The third accelerant is the ability of a new generation of populists and demagogues to use technology and social networks to promote themselves, find allies for their movements, both at home and abroad, and attack enemies. The ease at which social media and its algorithms can distribute false narratives has added considerably to the power of political movements. Right-wing populists in many nations now bypass conventional media and build followings—like President Trump using Twitter for significant policy directives sandwiched between aspersions on political opponents.

Technology in the service of neo-nationalist leaders does not end there. In China, Russia, and in many illiberal democracies, new technologies offer paths for monitoring and punishing dissent, for spreading disinformation, and concerted efforts to subvert established democracies—what is termed sharp power.

Xi’s China, for all its backward-looking cult-making, has led both technologically and tactically. The state has imposed firewalls controlling access to websites and strict rules on what can be discussed. The 1989 events in Tiananmen Square are off limits to the web and discussion in China. So is the mass incarceration of ethnic Muslim Uighurs, again part of a nationalist drive for conformity.

Such suppression is blatantly overt, but other tools are more subtle and decidedly novel. Beijing has developed a Social Credit System using data sources, such as artificial intelligence and face recognition technologies, to give each citizen a score on their social and political conformist behavior—with the threat of penalties and even jail for those that stray. Putin’s Russia is experimenting with this in Moscow.

Combining new and more conventional forms of surveillance, like encouraging citizens to report on each other’s broadly-defined seditious activity, sometimes leads to arrests, or the loss of a job. It is not so much the number of academics, civil rights lawyers, or other pro-democracy advocates put in jail, but the message it sends to induce fear and encourage political conformity—whether in China, increasingly in Hong Kong, or elsewhere. One objective is self-censorship. And it works, particularly if practiced over a long period.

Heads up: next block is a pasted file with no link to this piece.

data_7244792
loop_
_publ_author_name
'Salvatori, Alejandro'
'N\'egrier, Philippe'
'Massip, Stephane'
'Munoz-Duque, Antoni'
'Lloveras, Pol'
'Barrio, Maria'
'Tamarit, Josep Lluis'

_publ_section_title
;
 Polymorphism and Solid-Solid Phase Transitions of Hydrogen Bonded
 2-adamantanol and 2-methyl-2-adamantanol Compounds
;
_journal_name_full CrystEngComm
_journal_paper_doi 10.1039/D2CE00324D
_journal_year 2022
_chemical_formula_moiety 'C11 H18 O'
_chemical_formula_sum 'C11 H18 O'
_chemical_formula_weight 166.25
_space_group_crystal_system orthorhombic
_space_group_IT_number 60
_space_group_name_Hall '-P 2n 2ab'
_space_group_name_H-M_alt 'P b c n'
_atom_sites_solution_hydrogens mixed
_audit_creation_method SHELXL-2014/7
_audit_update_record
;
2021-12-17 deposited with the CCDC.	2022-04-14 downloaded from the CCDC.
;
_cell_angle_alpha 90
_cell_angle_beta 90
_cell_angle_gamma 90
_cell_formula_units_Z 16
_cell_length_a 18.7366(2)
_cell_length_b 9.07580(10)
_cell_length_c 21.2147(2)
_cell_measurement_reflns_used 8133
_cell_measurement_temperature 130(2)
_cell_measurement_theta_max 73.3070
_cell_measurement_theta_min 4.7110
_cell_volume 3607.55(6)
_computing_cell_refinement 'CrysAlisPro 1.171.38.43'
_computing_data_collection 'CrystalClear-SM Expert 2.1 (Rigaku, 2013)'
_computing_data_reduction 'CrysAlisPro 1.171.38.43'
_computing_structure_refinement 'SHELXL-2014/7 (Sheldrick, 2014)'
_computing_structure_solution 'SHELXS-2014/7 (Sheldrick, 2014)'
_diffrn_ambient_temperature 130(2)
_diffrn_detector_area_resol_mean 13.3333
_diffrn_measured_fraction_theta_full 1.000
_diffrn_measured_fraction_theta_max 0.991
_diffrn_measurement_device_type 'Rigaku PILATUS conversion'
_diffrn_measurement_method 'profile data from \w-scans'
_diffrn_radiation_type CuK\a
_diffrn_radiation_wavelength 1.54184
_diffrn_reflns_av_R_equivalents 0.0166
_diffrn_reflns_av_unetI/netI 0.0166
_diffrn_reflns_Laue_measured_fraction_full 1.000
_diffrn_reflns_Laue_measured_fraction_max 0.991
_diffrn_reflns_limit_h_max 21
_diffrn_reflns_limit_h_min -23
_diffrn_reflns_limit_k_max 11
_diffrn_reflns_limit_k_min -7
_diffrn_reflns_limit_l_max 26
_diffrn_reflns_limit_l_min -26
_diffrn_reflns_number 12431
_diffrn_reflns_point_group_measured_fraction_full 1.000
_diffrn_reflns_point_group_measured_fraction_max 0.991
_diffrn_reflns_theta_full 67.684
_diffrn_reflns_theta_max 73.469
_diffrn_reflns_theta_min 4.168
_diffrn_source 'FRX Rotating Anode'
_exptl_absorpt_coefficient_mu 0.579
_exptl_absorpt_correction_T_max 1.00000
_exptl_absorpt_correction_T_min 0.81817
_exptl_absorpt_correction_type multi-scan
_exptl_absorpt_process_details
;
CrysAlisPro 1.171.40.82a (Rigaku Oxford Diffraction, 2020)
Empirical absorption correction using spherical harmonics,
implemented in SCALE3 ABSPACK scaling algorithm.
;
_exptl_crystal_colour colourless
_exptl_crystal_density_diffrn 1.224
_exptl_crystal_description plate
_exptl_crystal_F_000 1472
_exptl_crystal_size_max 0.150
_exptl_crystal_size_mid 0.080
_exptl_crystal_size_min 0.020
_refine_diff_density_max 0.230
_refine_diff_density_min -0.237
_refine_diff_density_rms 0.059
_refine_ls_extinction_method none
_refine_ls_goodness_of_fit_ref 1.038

It’s crucial to note that nationalism—whether in new forms, or in revivals with new characteristics—is not solely the domain of right-wing politics. Modern nationalism also has a variant on the left side of the political divide. The left shares anti-globalist views espoused by nationalists of the right—for example that the International Monetary Fund (IMF), multilateral trade agreements, and even the EU, are conspiracies to increase inequality and erode national sovereignty. And there is intolerance for civil debate on both sides of the political spectrum.

One might also consider the nuances of nationalism that led to the Arab Spring. Nationalist movements that started with calls for participatory democracy and economic opportunity eventually resulted in religious conservative governments or new autocratic regimes—think Egypt under Abdel Fattah Al-Sisi and, perhaps, Tunisia since Kais Saied’s presidential coup earlier this year.

The COVID-19 pandemic should have eroded the attraction of neo-nationalists’ messaging. Think about the remarkably short period—just one year—from discovery of the virus to the creation of multiple effective vaccines. This governance and scientific success was built on decades of publicly funded biomedical research and it should have elevated the value of global collaboration and scientific inquiry.